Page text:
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Burn After Reading

Yo-Ho, MoFo's. MovieMaker here, fresh off the presses after seeing Burn After Reading, the newest flick from one of Hollywood's most creative talents, the Coen Brothers. Unlike most of my other reviews in which I incorporate a little story into them, there wasn't much of a story other than five friends and myself saw this film together, which was memorable enough for me.

Anywho, the Coen Brother's I felt had it easy going for them for this film - they had just won 2007's Best Picture Oscar for No Country For Old Men, and I feel that most people expected yet another excellent picture, albeit not on par with No Country, but rather a dark comedy in line with that of Fargo, with some expecting it to top or at least be as funny as their cult hit, The Big Lebowski. I should probably state now that this is the first script penned down by the brother's since their 2001 film, The Man Who Wasn't There.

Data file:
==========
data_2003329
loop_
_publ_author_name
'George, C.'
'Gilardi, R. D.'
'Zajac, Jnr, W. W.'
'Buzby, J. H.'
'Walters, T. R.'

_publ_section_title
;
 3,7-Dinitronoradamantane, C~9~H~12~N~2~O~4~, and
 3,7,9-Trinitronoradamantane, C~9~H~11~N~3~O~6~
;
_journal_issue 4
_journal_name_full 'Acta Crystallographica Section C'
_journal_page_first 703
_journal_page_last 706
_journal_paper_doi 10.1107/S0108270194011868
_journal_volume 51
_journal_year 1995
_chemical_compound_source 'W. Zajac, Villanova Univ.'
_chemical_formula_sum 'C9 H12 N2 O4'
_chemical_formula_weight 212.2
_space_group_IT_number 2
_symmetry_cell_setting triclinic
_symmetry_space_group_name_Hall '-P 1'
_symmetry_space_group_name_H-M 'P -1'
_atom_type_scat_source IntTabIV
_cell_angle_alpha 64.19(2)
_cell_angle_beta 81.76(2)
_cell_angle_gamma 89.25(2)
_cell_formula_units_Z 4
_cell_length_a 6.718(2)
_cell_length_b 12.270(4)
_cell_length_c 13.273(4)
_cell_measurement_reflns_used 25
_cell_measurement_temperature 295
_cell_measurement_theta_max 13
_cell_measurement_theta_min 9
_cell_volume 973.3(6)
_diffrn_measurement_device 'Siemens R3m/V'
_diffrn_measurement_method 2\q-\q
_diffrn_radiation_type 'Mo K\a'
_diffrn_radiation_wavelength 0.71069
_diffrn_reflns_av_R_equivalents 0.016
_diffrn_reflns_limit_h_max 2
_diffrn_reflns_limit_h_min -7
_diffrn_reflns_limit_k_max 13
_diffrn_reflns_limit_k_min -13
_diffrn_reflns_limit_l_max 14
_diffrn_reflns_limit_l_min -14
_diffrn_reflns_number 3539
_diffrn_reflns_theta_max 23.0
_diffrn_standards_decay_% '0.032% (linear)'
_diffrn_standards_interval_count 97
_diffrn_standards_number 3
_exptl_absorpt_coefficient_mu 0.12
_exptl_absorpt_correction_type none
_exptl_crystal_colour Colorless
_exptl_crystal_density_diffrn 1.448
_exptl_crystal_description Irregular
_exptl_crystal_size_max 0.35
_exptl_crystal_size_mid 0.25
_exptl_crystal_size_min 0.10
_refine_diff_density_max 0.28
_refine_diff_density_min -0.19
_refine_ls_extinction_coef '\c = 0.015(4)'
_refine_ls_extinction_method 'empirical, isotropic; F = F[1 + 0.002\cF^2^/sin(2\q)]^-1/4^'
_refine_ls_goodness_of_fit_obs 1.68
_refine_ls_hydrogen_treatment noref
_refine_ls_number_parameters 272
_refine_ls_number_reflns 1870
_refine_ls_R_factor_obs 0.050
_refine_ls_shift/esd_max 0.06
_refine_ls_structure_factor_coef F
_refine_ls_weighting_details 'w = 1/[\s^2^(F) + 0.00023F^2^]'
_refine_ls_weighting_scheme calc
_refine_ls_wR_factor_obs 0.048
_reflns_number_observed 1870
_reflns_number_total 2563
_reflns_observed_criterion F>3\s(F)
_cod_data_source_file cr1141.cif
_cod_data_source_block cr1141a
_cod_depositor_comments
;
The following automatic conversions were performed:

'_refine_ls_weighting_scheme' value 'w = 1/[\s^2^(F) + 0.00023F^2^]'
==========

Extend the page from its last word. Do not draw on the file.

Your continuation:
What intrigued me the most about this film immediately was its cast of actors portraying an intertwining cast of characters. For me, I love a film with lots of characters. It brings about the story more, pulls the viewer in, causing you to pay attention more and figure out who's doing what. In Burn After Reading, the brothers do just that, creating a world in which one person's actions dictate that of another's later on.

The cast was indeed well casted, Brad Pitt stealing the show in my opinion (always remember that this is just my opinion, this whole review, not fact) with Clooney, Malkovich and Frances McDormand following right behind. McDormand's character alone made an innocent presence in the film I felt (although her character is by far not an innocent one), doing what she felt was best for her and just trying to accomplish a goal in her life for her own wellbeing. Pitt's character was very well done - he fit the role, and it was different seeing him in something else (as well as not as being as ripped as he usually is). For a Coen Brother's film, his placement was sufficient.